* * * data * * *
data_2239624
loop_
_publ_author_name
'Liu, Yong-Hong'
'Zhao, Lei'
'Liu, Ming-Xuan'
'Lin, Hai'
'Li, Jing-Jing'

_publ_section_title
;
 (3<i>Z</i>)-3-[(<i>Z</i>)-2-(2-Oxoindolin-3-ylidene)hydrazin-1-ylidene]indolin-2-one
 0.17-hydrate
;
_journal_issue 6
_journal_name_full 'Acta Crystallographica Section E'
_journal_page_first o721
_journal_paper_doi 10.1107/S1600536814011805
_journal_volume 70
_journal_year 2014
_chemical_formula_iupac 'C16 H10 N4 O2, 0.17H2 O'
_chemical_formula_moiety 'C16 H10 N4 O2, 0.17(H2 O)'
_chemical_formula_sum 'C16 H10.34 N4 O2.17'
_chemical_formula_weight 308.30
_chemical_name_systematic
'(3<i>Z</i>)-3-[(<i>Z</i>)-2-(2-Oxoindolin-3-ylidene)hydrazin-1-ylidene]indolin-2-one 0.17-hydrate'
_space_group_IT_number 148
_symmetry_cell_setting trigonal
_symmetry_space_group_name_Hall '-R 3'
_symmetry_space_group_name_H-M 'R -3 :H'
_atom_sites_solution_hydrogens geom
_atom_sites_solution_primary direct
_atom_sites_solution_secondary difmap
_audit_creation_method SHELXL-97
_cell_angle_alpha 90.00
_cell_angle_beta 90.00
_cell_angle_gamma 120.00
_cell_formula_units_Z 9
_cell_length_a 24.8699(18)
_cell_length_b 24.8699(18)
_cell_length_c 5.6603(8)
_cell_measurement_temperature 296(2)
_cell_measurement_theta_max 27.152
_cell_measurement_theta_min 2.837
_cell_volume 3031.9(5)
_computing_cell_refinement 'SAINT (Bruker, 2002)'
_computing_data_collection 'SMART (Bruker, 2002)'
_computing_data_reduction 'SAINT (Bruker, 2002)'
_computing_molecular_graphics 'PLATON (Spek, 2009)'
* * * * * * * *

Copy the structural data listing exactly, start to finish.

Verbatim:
data_2239624
loop_
_publ_author_name
'Liu, Yong-Hong'
'Zhao, Lei'
'Liu, Ming-Xuan'
'Lin, Hai'
'Li, Jing-Jing'

_publ_section_title
;
 (3<i>Z</i>)-3-[(<i>Z</i>)-2-(2-Oxoindolin-3-ylidene)hydrazin-1-ylidene]indolin-2-one
 0.17-hydrate
;
_journal_issue 6
_journal_name_full 'Acta Crystallographica Section E'
_journal_page_first o721
_journal_paper_doi 10.1107/S1600536814011805
_journal_volume 70
_journal_year 2014
_chemical_formula_iupac 'C16 H10 N4 O2, 0.17H2 O'
_chemical_formula_moiety 'C16 H10 N4 O2, 0.17(H2 O)'
_chemical_formula_sum 'C16 H10.34 N4 O2.17'
_chemical_formula_weight 308.30
_chemical_name_systematic
'(3<i>Z</i>)-3-[(<i>Z</i>)-2-(2-Oxoindolin-3-ylidene)hydrazin-1-ylidene]indolin-2-one 0.17-hydrate'
_space_group_IT_number 148
_symmetry_cell_setting trigonal
_symmetry_space_group_name_Hall '-R 3'
_symmetry_space_group_name_H-M 'R -3 :H'
_atom_sites_solution_hydrogens geom
_atom_sites_solution_primary direct
_atom_sites_solution_secondary difmap
_audit_creation_method SHELXL-97
_cell_angle_alpha 90.00
_cell_angle_beta 90.00
_cell_angle_gamma 120.00
_cell_formula_units_Z 9
_cell_length_a 24.8699(18)
_cell_length_b 24.8699(18)
_cell_length_c 5.6603(8)
_cell_measurement_temperature 296(2)
_cell_measurement_theta_max 27.152
_cell_measurement_theta_min 2.837
_cell_volume 3031.9(5)
_computing_cell_refinement 'SAINT (Bruker, 2002)'
_computing_data_collection 'SMART (Bruker, 2002)'
_computing_data_reduction 'SAINT (Bruker, 2002)'
_computing_molecular_graphics 'PLATON (Spek, 2009)'